- Other authors have suggested the D-dimer should be part of the work-up if TAD is suspected. However using the D-dimer alone would lead to an unacceptably high number of false positives and follow-up advanced imaging
- Higher d-dimer levels correlate with more segments of the aorta involved, with false lumen type dissections, and with higher mortality rates
- D-dimers seem to be lower in patients with intramural hematomas
Bottom Line / Pearls & Pitfalls
- A negative D-dimer (< 400 ng/mL) makes TAD unlikely but it is not 100% and false negatives occur
- A positive D-dimer occurs in a very high percent of patients with TAD but also occurs in many other conditions
- What is needed is a well-tested clinical decision rule to help select patients for further testing; that is when should we order, or not order, a D-dimer and/or when should we order, or not order, advanced imaging
Discussion Questions / Future Exploration
- Can we develop decision rules similar to those developed for pulmonary embolus?
- Are there time limits related to D-dimer testing: when is it too soon or too late after symptoms onset for the test to be useful?
- Is there a better threshold level for D-dimer which might make it a more useful test?
- Brown MD, Newman DH. Evidence-based emergency medicine. Can a negative D-dimer result rule out acute aortic dissection? Ann Emerg Med. 2011; 58(4): 375-6.
- Fan Q, Wang W, Zhang Z, et al. Evaluation of D-dimer in the diagnosis of suspected aortic dissection. Clin Chem Lab Med. 2010;48(12):1733-1737.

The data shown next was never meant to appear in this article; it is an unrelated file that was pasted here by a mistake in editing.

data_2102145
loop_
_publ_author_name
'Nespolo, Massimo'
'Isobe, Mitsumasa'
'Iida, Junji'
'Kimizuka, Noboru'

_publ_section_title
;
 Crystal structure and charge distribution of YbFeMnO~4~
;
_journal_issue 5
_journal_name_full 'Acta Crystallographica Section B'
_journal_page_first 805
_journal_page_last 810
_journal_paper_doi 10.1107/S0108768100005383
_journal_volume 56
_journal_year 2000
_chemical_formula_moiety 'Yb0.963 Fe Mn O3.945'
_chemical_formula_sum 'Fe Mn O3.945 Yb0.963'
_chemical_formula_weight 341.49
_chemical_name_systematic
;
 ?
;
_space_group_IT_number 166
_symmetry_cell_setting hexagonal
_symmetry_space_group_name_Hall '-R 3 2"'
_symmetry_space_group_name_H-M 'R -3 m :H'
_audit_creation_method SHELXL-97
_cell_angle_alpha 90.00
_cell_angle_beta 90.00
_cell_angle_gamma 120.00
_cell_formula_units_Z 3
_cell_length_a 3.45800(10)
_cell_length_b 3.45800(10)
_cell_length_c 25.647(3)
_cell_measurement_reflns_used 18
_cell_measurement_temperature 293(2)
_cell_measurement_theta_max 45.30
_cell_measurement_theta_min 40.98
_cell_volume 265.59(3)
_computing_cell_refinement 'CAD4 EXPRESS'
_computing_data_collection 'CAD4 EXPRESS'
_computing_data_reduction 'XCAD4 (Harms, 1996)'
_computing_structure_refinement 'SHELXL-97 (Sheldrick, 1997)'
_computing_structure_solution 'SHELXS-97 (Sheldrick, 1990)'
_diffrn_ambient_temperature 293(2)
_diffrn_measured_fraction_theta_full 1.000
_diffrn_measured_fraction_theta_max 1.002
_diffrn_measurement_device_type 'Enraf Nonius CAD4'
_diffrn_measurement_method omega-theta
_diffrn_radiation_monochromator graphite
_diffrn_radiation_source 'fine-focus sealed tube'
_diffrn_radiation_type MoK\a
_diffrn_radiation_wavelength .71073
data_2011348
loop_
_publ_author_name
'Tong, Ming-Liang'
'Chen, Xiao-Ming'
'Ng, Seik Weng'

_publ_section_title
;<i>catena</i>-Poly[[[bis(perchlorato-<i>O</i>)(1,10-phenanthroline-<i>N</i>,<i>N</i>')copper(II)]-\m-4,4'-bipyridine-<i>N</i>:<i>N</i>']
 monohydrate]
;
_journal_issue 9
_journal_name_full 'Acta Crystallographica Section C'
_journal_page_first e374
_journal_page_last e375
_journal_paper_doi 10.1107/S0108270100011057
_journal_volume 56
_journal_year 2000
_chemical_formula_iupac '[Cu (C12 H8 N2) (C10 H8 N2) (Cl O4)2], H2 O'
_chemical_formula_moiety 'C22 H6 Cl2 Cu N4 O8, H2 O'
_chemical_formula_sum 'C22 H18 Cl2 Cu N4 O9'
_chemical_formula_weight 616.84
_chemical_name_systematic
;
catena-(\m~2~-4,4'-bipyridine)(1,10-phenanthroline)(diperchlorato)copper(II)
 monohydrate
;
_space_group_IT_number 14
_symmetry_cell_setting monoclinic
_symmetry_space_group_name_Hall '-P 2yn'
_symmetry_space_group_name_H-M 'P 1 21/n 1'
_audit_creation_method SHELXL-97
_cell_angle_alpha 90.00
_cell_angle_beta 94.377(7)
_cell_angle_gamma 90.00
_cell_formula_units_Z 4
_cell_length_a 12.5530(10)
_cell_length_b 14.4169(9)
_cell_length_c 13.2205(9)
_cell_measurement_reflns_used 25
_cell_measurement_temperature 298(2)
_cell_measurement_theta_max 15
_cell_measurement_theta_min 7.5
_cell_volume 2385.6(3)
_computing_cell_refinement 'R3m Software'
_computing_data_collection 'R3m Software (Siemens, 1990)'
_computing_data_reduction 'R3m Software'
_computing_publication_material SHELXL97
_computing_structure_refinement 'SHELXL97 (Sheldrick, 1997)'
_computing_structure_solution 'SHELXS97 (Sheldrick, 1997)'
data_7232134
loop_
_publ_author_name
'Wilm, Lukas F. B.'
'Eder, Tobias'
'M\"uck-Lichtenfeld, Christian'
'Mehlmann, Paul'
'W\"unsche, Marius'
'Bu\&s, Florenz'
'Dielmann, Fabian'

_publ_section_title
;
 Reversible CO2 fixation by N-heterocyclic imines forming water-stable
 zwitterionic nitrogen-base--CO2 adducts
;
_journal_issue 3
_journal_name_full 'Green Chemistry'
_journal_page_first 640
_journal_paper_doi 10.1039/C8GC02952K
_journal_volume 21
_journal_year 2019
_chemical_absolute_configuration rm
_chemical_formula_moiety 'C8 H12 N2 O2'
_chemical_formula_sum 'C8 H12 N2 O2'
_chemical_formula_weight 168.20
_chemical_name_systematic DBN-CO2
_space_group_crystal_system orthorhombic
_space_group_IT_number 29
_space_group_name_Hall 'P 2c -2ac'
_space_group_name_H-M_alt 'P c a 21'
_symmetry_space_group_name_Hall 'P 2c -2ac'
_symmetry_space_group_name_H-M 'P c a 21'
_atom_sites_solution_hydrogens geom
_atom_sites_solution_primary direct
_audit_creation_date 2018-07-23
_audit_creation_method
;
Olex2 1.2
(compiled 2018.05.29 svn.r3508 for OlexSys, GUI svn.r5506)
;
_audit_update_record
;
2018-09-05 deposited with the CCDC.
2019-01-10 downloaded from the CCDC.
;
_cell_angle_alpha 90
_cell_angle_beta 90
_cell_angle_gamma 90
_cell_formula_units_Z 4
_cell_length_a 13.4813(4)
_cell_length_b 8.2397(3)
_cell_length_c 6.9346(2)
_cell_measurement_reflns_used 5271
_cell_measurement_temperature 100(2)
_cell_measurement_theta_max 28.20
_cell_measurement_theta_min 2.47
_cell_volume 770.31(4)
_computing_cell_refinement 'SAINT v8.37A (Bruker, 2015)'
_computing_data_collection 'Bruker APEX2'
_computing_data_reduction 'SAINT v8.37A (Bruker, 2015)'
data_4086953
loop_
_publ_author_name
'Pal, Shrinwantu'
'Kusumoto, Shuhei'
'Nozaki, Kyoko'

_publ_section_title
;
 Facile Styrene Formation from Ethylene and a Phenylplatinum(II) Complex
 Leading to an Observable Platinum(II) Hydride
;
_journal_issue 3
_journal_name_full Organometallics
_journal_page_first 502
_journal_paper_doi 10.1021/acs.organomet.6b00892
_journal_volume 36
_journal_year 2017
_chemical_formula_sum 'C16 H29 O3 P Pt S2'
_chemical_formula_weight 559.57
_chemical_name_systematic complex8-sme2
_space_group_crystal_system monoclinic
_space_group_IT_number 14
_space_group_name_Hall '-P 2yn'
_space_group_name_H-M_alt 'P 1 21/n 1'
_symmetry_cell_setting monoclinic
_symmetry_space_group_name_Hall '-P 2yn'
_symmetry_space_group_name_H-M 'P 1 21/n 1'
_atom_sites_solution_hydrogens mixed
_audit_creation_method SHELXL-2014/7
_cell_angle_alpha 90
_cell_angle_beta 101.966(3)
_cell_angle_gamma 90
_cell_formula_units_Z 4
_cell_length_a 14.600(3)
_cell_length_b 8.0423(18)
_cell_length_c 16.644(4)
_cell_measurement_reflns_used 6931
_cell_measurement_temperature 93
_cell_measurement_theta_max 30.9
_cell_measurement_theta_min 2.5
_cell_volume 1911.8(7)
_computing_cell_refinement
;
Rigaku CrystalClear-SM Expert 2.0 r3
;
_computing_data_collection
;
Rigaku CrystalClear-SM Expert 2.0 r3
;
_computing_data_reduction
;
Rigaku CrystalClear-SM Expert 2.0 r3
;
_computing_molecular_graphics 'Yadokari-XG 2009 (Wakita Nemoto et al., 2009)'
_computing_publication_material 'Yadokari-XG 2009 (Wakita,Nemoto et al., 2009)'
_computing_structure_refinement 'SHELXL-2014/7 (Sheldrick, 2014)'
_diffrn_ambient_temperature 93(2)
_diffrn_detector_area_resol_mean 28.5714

- Hagan PG, Nienaber CA, Isselbacher EM, et al. The International Registry of Acute Aortic Dissection (IRAD): new insights into and old disease. JAMA 2000;283:897-903.
- Klompas M. Does this patient have an acute thoracic aortic dissection? JAMA. 2002;287:2262-72.
- Manning WJ. Clinical manifestations and diagnosis of aortic dissection. In: UpToDate, Basow, DS (Ed), UpToDate, Waltham, MA 2014. Retrieved from http://www.uptodate.com/.
- Marill KA. Serum D-dimer is a sensitive test for the detection of acute aortic dissection: a pooled meta-analysis. J Emerg Med. 2008; 34(4):367-76.
- Ohlmann P, et al. Diagnostic and prognostic value of circulating D-Dimers in patients with acute aortic dissection, Crit Care Med, 2006; 34(5):1358-64.
- Paparella D, et al. D-dimers are not always elevated in patients with acute aortic dissection. J Cardiovasc Med (Hagerstown) 2009;10:212-4.
- Sodeck G; et al. D-dimer in ruling out acute aortic dissection: a systematic review and prospective cohort study. Eur Heart J; 2007; 28(24):3067-75.
- Suzuki T, et al. Diagnosis of acute dissection by D-dimer: the International Registry of Acute Aortic Dissection Substudy on Biomarkers (IRAD-Bio) experience. Circulation 2009; 119(20);2702-7.
- Shimony A, Filion KB, Mottillo S, et al. Meta-analysis of usefulness of d-dimer to diagnose acute aortic dissection, Am J Cardiol 2011; 107(8):1227-34.
- Taylor RA, Iyer NS. A decision analysis to determine a testing threshold for computer tomography angiography and D-dimer in the evaluation of aortic dissection. Am J Emerg Med. 2013;31(7):1047-55.